For older adults who do require treatment, nonpharmacologic approaches are preferred (Table 2) regardless of the etiology of the visual hallucinations. Nonpharmacologic treatments obviate concerns about potential adverse effects of medications, which are obviously of great concern for the fragile LTC population.32 Patients with CBS, bereavement, or dementia often require little beyond educating the patient or caregiver on the problem and providing reassurance that the diagnosis is not a mental illness; however, some patients experiencing bereavement-related hallucinations may require formal grief counseling.
Patients with visual impairment may benefit from efforts to improve their vision.1,4,21,24 Such measures might include improving lighting in the home, encouraging the patient to wear corrective lenses, increasing color contrast in the environment, and reducing glare, or, as was the case with our patient, removing cataracts.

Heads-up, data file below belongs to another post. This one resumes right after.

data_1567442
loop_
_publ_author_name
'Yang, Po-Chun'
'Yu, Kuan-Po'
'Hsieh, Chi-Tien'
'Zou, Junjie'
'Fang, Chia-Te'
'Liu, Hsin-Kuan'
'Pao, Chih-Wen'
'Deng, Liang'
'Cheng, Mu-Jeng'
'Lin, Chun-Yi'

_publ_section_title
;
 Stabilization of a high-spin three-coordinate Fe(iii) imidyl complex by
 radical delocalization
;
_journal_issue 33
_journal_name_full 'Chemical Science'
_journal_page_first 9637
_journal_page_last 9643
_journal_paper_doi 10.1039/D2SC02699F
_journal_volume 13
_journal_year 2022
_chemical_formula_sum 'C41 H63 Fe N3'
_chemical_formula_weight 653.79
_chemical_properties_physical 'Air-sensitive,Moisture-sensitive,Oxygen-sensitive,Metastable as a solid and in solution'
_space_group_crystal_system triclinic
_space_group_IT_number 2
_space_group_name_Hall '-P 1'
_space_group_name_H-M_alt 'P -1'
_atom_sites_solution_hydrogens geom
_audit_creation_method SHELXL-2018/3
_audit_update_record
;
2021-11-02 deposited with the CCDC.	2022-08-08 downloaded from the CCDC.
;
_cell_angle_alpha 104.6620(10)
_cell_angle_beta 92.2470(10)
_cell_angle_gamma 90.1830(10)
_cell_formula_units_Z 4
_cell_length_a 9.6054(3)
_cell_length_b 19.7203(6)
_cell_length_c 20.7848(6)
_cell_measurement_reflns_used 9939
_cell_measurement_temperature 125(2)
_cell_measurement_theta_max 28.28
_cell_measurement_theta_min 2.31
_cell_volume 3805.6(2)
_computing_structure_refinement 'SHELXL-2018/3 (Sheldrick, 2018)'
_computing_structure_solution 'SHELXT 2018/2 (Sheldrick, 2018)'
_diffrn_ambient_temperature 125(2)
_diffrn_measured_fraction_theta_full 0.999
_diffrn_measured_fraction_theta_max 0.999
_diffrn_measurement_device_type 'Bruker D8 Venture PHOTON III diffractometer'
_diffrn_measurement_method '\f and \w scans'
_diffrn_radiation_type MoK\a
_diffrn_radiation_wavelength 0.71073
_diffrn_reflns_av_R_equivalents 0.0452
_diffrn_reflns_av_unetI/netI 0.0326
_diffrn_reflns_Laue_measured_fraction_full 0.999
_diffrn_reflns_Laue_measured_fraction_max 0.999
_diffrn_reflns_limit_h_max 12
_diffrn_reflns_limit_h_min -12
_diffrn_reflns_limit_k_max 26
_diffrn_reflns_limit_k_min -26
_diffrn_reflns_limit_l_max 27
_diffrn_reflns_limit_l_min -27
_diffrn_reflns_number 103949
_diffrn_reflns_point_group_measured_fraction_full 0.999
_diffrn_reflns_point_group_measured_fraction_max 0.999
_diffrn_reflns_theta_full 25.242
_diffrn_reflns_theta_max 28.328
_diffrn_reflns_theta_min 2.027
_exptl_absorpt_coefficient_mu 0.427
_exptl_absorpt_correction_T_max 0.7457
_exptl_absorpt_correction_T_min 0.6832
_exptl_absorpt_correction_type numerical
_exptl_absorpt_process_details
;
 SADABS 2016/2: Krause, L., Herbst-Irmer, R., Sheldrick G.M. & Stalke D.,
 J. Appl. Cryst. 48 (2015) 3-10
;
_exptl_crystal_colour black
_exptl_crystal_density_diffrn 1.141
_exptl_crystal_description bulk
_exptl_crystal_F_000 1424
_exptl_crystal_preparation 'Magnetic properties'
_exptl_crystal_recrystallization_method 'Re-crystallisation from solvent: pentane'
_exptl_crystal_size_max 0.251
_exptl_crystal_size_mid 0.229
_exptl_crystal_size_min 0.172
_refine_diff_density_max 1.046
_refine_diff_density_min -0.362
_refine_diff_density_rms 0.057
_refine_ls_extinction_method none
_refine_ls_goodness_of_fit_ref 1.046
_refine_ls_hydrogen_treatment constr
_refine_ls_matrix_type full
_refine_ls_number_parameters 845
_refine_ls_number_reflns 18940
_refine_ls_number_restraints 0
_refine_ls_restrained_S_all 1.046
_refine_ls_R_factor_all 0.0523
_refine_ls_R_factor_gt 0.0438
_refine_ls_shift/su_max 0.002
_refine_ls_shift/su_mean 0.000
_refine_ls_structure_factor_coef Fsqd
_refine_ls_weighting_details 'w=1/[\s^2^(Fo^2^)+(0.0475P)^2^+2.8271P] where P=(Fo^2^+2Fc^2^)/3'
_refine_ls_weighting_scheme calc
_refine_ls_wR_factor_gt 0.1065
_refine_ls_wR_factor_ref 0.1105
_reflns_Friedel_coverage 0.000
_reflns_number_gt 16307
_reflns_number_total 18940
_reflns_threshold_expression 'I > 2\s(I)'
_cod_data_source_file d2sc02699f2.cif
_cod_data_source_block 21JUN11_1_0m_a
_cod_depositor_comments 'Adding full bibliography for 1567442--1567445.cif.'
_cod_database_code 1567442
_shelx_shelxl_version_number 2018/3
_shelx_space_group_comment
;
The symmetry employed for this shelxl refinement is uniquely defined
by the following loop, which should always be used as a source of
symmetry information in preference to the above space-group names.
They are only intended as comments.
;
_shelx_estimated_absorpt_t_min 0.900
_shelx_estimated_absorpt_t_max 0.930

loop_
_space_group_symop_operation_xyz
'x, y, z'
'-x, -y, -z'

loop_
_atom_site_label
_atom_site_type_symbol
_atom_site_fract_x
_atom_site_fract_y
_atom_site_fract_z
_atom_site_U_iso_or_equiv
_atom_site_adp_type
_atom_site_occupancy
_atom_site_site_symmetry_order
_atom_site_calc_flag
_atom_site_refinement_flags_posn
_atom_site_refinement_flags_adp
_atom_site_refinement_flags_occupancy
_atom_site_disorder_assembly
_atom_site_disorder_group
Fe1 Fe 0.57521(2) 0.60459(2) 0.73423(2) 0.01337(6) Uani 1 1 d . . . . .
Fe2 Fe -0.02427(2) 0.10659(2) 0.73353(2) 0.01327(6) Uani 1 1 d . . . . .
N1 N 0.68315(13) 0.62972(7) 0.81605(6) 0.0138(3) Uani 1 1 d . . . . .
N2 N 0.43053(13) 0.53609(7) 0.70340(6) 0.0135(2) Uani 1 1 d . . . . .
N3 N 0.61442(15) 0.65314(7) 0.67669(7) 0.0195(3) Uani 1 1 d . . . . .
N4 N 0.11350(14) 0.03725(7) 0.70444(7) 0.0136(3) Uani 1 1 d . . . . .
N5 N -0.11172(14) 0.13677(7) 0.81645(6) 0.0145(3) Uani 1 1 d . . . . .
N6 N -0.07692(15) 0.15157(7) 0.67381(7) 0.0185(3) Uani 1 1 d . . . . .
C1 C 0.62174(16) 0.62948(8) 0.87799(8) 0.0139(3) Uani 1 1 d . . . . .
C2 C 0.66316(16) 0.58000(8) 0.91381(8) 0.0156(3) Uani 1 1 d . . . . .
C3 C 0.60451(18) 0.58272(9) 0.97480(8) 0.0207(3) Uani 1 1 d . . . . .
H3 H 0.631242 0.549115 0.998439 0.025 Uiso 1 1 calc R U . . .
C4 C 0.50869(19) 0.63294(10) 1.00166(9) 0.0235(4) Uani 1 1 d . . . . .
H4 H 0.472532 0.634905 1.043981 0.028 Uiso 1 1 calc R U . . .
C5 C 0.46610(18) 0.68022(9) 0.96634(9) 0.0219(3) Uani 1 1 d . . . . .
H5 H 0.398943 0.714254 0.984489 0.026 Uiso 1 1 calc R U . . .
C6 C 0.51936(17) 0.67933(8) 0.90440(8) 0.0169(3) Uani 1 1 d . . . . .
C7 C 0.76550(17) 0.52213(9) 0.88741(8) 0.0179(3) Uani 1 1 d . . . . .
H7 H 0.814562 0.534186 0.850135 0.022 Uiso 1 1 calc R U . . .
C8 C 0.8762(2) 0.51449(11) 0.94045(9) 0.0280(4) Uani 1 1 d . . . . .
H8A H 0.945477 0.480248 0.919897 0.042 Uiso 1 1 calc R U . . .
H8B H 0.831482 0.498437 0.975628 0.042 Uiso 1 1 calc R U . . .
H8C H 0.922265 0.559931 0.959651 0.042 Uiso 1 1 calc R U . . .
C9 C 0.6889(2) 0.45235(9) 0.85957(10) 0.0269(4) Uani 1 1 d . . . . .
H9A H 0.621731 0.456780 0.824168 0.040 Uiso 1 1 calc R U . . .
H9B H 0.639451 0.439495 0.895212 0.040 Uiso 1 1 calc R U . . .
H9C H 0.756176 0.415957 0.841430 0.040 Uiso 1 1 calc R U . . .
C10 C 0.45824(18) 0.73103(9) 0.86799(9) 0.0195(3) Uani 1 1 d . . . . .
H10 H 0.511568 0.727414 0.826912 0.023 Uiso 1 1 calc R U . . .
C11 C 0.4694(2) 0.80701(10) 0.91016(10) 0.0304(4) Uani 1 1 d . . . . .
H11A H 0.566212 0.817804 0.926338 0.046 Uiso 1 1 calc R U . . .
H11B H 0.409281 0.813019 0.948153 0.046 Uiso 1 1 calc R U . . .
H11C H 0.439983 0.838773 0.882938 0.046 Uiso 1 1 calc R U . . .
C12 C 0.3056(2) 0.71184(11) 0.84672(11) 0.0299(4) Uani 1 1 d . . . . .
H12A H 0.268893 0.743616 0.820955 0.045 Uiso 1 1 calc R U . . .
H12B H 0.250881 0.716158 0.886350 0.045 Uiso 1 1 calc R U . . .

Studies suggest increasing social contact reduces visual hallucinations for some patients,1,4,23,33 and we have found this approach particularly effective for more reclusive patients. Options for increasing socialization in the community setting may include day programs, a change in living arrangements, or simply encouraging a patient to go to a shopping mall or other crowded venue on a regular basis. In the LTC setting, an active, friendly approach by staff is optimal. Such an approach may include strong encouragement to participate in social and recreational activities and outings, encouraging visitors, selecting an appropriate roommate, and conducting a formal evaluation by a recreation therapist. Some patients may also benefit from supportive counseling.